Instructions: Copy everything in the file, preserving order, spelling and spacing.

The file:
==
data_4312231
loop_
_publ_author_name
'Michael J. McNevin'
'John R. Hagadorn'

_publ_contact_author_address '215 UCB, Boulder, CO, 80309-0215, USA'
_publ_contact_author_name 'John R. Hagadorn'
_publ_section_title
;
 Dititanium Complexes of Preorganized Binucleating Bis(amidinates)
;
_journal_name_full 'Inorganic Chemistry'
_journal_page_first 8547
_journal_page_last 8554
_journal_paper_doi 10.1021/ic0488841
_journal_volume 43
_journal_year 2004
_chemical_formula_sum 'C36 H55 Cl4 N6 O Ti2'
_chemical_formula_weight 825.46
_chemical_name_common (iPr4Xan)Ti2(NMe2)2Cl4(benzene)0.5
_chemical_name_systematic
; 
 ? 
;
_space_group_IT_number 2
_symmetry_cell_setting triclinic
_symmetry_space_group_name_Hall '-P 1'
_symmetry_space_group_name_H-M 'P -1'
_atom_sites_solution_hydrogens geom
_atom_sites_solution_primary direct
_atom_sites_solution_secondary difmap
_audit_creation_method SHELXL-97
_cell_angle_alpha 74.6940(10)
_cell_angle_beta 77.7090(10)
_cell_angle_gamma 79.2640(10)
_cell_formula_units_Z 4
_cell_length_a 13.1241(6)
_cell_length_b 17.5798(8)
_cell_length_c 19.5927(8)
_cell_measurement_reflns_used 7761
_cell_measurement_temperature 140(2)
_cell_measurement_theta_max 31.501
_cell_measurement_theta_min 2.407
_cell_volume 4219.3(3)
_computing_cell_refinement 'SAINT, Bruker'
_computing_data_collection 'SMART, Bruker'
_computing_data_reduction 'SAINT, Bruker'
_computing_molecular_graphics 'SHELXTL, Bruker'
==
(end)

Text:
data_4312231
loop_
_publ_author_name
'Michael J. McNevin'
'John R. Hagadorn'

_publ_contact_author_address '215 UCB, Boulder, CO, 80309-0215, USA'
_publ_contact_author_name 'John R. Hagadorn'
_publ_section_title
;
 Dititanium Complexes of Preorganized Binucleating Bis(amidinates)
;
_journal_name_full 'Inorganic Chemistry'
_journal_page_first 8547
_journal_page_last 8554
_journal_paper_doi 10.1021/ic0488841
_journal_volume 43
_journal_year 2004
_chemical_formula_sum 'C36 H55 Cl4 N6 O Ti2'
_chemical_formula_weight 825.46
_chemical_name_common (iPr4Xan)Ti2(NMe2)2Cl4(benzene)0.5
_chemical_name_systematic
; 
 ? 
;
_space_group_IT_number 2
_symmetry_cell_setting triclinic
_symmetry_space_group_name_Hall '-P 1'
_symmetry_space_group_name_H-M 'P -1'
_atom_sites_solution_hydrogens geom
_atom_sites_solution_primary direct
_atom_sites_solution_secondary difmap
_audit_creation_method SHELXL-97
_cell_angle_alpha 74.6940(10)
_cell_angle_beta 77.7090(10)
_cell_angle_gamma 79.2640(10)
_cell_formula_units_Z 4
_cell_length_a 13.1241(6)
_cell_length_b 17.5798(8)
_cell_length_c 19.5927(8)
_cell_measurement_reflns_used 7761
_cell_measurement_temperature 140(2)
_cell_measurement_theta_max 31.501
_cell_measurement_theta_min 2.407
_cell_volume 4219.3(3)
_computing_cell_refinement 'SAINT, Bruker'
_computing_data_collection 'SMART, Bruker'
_computing_data_reduction 'SAINT, Bruker'
_computing_molecular_graphics 'SHELXTL, Bruker'